Niky Kamran Discusses Orthogonal Polynomials

New Hot Paper Commentary, November 2010

Niky Kamran

Article: An extended class of orthogonal polynomials defined by a Sturm-Liouville problem

Authors: Gomez-Ullate, D;Kamran, N;Milson, R
Journal: J MATH ANAL APPL, Volume: 359, Issue: 1, Page: 352-367, Year: NOV 1 2009
* McGill Univ, Dept Math & Stat, Montreal, PQ H3A 2K6, Canada.
* McGill Univ, Dept Math & Stat, Montreal, PQ H3A 2K6, Canada.
* Univ Complutense Madrid, Dept Fis Teor 2, E-28040 Madrid, Spain.
* Dalhousie Univ, Dept Math & Stat, Halifax, NS B3H 3J5, Canada.

Niky Kamran talks with and answers a few questions about this month's New Hot Papers paper in the field of Mathematics.

SW: Why do you think your paper is highly cited?

The conclusions of our research came as kind of a surprise, because it was thought that the classical orthogonal polynomials, which are captured by Bochner's celebrated 1928 theorem, covered all complete orthogonal systems defined by Sturm-Liouville problems. It turns out that this is not the case and that these classical polynomials admit an unexpected and fruitful generalization, which we present in our paper.

SW: Does it describe a new discovery, methodology, or synthesis of knowledge?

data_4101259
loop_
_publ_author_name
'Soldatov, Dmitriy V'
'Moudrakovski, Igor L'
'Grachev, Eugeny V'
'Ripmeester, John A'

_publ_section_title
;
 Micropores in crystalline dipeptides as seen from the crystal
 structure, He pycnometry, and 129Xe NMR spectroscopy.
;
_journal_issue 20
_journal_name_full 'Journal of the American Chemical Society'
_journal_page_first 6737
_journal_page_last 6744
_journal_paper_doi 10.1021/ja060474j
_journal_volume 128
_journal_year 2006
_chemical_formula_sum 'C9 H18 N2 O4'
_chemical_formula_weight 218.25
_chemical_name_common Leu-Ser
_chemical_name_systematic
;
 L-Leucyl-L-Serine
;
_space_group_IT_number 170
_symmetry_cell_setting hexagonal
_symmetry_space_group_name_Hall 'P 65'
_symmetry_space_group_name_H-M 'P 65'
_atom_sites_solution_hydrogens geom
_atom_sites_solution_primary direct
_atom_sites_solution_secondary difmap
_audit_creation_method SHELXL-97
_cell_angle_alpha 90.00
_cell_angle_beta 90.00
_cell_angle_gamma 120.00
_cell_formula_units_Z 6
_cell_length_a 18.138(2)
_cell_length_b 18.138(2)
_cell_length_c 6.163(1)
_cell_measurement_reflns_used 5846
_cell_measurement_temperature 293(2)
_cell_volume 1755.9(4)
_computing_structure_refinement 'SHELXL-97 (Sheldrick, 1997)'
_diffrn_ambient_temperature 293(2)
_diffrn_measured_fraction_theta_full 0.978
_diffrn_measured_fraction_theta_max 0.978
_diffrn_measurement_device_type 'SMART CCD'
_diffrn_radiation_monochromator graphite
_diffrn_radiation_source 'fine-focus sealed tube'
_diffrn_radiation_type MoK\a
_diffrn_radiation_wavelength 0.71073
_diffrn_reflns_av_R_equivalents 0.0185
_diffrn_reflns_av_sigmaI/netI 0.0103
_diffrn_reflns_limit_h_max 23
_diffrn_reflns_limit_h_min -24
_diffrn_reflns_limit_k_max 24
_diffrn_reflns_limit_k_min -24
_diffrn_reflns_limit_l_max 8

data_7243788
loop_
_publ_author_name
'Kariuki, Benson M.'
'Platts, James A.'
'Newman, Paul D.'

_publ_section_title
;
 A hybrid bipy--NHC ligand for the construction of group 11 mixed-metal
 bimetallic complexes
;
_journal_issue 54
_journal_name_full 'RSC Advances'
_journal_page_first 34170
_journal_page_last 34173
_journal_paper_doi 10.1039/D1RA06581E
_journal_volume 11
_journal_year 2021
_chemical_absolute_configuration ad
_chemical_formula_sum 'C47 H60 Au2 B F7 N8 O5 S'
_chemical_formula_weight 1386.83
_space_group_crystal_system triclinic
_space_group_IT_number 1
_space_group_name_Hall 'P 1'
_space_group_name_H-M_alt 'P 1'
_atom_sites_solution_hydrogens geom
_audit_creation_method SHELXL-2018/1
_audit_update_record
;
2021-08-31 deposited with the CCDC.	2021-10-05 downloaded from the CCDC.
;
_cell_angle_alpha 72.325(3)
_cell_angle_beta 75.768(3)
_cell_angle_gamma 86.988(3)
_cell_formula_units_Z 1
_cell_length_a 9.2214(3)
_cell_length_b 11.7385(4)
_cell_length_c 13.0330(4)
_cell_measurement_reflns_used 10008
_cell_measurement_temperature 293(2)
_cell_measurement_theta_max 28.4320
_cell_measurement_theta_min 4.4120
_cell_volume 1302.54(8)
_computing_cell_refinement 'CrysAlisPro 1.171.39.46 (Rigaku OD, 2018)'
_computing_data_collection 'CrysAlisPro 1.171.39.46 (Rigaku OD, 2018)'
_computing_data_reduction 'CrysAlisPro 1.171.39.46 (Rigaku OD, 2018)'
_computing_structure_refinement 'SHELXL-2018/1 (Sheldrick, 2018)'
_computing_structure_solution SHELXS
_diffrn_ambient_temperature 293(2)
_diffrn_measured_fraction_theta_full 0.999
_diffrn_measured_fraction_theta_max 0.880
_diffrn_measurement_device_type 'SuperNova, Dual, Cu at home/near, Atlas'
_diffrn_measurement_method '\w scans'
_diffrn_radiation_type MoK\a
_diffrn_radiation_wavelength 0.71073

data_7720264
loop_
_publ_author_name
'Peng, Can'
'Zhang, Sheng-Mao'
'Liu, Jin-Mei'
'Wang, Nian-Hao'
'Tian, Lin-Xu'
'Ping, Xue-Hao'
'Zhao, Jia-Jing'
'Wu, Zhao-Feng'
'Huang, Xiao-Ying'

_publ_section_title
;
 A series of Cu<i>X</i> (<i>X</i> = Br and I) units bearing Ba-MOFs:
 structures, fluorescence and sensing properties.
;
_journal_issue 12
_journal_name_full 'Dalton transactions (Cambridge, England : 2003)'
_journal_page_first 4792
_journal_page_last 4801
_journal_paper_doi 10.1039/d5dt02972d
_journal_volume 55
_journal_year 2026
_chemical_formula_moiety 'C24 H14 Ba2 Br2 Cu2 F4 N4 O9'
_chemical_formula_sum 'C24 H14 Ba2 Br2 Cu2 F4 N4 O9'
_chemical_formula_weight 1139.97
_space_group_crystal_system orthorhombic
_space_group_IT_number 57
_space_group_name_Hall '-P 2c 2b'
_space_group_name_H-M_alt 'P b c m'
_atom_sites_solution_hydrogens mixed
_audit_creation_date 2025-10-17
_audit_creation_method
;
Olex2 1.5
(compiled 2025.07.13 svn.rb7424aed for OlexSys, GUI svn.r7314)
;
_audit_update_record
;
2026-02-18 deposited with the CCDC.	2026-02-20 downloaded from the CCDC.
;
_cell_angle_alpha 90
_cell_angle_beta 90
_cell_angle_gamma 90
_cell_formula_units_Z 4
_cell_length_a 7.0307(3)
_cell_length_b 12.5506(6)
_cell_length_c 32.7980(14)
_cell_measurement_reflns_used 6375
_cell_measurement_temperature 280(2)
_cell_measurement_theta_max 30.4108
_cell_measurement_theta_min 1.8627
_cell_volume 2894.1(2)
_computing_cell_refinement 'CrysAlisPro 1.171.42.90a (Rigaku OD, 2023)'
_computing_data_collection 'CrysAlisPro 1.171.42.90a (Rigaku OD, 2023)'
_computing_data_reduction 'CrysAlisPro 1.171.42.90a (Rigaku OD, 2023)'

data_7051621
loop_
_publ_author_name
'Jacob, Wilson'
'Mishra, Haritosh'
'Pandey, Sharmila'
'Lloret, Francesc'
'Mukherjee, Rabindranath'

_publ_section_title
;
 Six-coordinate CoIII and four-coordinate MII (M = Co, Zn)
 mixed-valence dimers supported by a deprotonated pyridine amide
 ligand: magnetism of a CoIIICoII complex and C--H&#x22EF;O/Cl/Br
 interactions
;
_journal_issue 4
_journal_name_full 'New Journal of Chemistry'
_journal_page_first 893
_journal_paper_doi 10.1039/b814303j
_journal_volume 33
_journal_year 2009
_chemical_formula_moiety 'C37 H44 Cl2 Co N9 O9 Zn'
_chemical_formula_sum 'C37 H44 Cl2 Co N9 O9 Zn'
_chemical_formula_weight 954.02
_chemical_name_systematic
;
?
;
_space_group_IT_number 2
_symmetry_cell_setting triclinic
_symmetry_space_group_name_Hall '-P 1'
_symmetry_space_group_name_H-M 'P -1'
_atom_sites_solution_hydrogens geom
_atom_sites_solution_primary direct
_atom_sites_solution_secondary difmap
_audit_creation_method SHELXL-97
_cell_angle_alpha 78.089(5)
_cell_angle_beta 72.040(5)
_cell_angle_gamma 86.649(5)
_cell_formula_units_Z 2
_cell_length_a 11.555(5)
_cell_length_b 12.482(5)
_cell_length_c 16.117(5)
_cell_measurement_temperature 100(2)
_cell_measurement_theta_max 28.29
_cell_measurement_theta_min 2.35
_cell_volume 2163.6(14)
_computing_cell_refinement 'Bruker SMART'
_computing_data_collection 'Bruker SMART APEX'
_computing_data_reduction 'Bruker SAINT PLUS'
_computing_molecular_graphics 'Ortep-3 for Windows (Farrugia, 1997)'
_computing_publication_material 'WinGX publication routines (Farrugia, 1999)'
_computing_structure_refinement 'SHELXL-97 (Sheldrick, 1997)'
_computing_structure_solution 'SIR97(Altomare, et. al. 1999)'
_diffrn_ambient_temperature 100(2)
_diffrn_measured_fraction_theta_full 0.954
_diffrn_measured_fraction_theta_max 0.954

It is a synthesis of several bodies of knowledge and techniques, building on our earlier work and on the works of many researchers, who are cited in the paper. We believe that the applications of Darboux transformation and polynomial flag analysis to orthogonal polynomials hold great promise for new insights and applications.

SW: Would you summarize the significance of your paper in layman's terms?

"Collaboration with excellent colleagues and a continuous effort are key."

Orthogonal polynomials and their properties appear in many important questions in mathematics and in physics. They are like "building blocks" and "shadows" for deeper properties of many structures. The exceptional polynomials we have discovered have the potential of broadening the realm of investigation of these ideas.

SW: How did you become involved in this research, and how would you describe the particular challenges, setbacks, and successes that you've encountered along the way?

There are many wonderful researchers who have been involved in the general questions that have led us to this paper, with whom we have either collaborated, or discussed these questions at length. I would like to particularly mention Peter Olver, Artemio Gonzalez-Lopez, Sasha Turbiner, and Norrie Everitt, who have all been important sources of inspiration and encouragement for us. The specific collaboration that led to this paper is part of an exciting journey that my collaborators David Gomez-Ullate, Rob Milson, and I have been involved in. Collaboration with excellent colleagues and a continuous effort are key.

SW: Where do you see your research leading in the future?

There are a number of exciting questions and generalizations to pursue: applications to quantum mechanics, integrable systems, and exact solutions of other equations of mathematical physics. We are happy to see that many of these questions are being investigated by researchers from different groups.End

Niky Kamran
Department of Mathematics and Statistics
McGill University
Montreal, Quebec, Canada



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